The courtroom scenes show how ‘To Kill a Mockingbird’ is a coming-of-age novel which I believe teaches young children and readers how extreme racism could be in the 1930’s-1940’s, but it also educates them on how racism is still very much real in the world
“You never really understand a person until you consider things from his point of view” (Harper Lee). Harper Lee’s To Kill a Mockingbird is a wonderful book that is enjoyed by many people. The book was published in 1960 but is set in the 1930’s during the Great Depression. Lee shows many different ways of what was wrong with society during that time.
Final Essay Outline: Thesis Statement/opening paragraph: In the story To Kill A Mockingbird, discrimination and the act of being prejudice is common among the main characters, on both the receiving and serving end. Certain characters, like Scout and Jeremy Finch, Bob Ewell, and the town folk truly create the main problem and set the theme of the story. For example, when Bob Ewell accuses Atticus Finch of being an african-american lover, because he is defending Tom Robinson. Tom Robinson was accused of raping Mayella Ewell, according to Bob. Boo Radley is accused of being dead by Scout, Jem and Dill.
Lee uses Miss Gates’s ironic views of Hitler and Tom’s trial to show how racial prejudice causes crimes against African Americans to be considered less than crimes committed against white people. A mockingbird is then used to symbolize Tom Robinson as an innocent person wrongly convicted of a crime because of his skin color. The misunderstood characterization of Arthur Radley shows how society will let prejudice guide their imaginated view on the lives of people they don't understand. All three characters provide examples of how a preconceived opinion of one person or a whole race can cause drastic misunderstandings and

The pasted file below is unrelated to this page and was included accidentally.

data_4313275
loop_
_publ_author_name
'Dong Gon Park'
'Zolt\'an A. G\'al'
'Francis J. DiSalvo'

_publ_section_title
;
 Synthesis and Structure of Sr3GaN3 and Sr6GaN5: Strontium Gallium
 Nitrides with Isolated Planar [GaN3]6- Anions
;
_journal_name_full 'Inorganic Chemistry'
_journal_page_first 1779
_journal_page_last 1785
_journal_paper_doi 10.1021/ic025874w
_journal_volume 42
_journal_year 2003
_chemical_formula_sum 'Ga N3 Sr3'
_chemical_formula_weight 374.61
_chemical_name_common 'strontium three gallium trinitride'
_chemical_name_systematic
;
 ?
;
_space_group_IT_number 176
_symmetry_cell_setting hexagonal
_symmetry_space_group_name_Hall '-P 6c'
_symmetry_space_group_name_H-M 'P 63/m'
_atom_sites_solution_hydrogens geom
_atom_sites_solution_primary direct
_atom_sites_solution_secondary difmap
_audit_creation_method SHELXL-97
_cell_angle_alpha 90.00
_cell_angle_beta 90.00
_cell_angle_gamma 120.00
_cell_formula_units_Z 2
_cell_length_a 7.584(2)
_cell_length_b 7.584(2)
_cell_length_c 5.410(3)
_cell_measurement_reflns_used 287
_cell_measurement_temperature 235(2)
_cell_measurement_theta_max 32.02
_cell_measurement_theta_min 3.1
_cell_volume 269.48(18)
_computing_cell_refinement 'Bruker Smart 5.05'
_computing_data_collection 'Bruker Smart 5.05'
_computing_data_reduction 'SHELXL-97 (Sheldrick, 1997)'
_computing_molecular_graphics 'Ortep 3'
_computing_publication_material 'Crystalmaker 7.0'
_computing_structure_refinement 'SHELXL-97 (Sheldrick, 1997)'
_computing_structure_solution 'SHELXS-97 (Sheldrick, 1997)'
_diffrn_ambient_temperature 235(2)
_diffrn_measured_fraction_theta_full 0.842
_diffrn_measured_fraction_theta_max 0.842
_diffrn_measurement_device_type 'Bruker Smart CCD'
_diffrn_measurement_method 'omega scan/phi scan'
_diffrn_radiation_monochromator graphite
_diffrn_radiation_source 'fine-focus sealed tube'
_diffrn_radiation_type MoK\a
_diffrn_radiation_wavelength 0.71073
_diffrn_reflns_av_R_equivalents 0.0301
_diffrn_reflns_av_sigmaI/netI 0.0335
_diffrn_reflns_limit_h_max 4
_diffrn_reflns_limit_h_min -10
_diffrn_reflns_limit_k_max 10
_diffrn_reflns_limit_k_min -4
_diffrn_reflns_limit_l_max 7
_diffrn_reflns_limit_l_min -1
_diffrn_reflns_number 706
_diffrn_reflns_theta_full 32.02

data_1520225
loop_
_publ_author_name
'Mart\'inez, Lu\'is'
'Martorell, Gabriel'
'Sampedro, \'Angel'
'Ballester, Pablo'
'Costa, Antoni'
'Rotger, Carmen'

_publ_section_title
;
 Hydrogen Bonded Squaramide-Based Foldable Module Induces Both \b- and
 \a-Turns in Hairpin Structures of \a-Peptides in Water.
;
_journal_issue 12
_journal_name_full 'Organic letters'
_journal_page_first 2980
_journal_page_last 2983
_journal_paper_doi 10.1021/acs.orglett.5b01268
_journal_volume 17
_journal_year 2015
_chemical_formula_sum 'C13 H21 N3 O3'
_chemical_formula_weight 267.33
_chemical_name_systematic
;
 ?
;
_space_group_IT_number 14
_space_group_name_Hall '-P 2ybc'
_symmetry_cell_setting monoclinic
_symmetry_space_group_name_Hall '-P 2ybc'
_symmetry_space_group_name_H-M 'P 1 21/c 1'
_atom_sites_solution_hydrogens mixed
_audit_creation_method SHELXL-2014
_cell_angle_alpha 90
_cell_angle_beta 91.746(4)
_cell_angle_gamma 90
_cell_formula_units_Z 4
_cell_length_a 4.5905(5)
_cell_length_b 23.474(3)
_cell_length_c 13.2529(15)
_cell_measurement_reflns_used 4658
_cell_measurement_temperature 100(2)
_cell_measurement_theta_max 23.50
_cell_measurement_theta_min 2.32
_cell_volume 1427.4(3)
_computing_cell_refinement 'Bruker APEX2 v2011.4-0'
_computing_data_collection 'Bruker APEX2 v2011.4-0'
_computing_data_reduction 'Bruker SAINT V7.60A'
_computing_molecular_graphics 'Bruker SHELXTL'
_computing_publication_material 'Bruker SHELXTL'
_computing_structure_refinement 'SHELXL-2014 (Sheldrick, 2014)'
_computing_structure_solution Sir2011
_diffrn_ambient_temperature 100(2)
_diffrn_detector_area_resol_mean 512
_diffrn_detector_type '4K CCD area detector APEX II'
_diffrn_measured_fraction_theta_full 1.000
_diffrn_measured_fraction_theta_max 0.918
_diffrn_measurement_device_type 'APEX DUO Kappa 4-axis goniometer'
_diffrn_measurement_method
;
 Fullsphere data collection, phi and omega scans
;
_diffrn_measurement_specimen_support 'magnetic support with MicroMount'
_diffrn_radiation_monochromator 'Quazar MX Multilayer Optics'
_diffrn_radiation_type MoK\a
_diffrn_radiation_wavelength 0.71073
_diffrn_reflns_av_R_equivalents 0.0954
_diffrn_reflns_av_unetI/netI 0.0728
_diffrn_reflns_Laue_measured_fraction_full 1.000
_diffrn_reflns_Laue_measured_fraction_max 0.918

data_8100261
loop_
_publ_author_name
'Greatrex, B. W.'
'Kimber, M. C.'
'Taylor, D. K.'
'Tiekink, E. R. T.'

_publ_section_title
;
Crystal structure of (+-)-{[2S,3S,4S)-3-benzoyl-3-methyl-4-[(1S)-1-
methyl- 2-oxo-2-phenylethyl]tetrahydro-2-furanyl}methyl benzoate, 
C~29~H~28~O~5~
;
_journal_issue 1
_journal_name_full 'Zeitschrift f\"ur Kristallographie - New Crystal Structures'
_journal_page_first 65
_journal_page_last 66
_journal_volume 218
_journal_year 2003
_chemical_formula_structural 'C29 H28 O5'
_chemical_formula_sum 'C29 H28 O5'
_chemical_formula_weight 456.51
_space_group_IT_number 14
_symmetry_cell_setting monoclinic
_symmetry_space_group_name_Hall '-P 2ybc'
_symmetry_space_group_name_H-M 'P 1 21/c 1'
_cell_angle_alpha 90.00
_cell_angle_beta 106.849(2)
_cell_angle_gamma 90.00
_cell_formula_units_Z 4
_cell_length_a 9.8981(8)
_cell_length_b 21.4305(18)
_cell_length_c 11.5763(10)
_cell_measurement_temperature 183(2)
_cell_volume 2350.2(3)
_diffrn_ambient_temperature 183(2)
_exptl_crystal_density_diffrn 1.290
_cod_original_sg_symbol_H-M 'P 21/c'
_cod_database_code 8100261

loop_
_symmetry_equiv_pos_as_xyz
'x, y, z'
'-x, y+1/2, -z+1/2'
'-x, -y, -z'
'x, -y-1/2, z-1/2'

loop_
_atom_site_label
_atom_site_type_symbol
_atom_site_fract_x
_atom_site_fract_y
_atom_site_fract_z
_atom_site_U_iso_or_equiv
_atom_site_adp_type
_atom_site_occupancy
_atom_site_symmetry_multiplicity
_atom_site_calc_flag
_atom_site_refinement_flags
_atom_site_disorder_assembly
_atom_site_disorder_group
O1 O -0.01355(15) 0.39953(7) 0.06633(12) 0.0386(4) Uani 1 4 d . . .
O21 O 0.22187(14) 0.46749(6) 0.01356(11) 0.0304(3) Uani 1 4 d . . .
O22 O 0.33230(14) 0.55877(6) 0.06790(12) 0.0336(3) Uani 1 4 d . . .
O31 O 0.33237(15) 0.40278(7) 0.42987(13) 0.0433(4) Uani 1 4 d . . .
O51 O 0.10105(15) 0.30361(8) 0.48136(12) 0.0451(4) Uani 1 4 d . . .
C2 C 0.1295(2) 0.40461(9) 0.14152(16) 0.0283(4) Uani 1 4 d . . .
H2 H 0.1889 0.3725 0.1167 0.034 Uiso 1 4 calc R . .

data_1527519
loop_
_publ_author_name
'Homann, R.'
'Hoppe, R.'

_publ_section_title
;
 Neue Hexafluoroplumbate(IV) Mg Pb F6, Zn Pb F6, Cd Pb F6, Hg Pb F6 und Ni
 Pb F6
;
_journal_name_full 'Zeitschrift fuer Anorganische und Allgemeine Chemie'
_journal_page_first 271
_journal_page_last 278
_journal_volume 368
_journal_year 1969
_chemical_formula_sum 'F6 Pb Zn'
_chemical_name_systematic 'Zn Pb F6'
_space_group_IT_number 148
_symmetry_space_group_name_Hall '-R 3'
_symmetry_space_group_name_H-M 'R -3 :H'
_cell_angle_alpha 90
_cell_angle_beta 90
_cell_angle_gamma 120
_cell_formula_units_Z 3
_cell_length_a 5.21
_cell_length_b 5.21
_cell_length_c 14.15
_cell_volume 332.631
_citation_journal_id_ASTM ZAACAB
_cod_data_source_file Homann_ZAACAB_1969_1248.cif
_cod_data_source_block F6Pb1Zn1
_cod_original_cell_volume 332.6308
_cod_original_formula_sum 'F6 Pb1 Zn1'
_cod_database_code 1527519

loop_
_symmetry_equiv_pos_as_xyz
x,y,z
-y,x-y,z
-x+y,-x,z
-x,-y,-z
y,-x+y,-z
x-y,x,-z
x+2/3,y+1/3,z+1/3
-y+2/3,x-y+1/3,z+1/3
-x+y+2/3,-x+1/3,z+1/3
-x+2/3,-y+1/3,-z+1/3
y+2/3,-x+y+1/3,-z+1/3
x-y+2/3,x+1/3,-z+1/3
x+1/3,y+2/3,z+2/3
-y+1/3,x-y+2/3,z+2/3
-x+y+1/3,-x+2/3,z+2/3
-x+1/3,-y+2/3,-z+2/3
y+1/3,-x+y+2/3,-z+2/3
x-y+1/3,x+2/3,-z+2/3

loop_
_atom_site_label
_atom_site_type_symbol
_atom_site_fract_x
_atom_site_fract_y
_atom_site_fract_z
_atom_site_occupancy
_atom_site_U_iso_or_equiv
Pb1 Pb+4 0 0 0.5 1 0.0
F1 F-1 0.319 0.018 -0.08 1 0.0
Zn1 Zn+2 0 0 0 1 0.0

Effects of Racism “Racism is taught in our society, it is not automatic. It is learned behavior toward persons with dissimilar physical characteristics. ”-Alex Haley To Kill A Mockingbird is a novel that is greatly affected by the way others see the world. Scout, a young girl, growing up in Maycomb a place where racism is accepted.
Finally, as the book comes to conclusion Tom Robinson, a black man, is pleaded quilty with the charge of raping a white women. Throughout the novel, it was proven all he was trying to do and aiming for was to help a young girl. People in society gain the evil assumption that all black men and women aren 't equal to those of a different race. A part in the novel that proves how intolerable the society is; on page 242, "A white man 's word, against a black man 's word, the white man always wins" (Lee). This quote shows how the main reason Tom was guilty was due to the color of his skin.
Harper Lee touches upon many social issues in To Kill a Mockingbird. Among these issues is the matter of racism in America during the 1930s. This novel focused on the issue of racism through the case of Tom Robinson which conveyed the strong hostility towards African-Americans in Maycomb, Alabama. Other various occasions in the novel exhibit racism’s potential and influence in this country including Aunt Alexandra's disapproval of Calpurnia, and Mr. Dolphus Raymond’s hidden life. Through the results of these instances, Harper Lee shed a new light on racism and how it will always persist in America.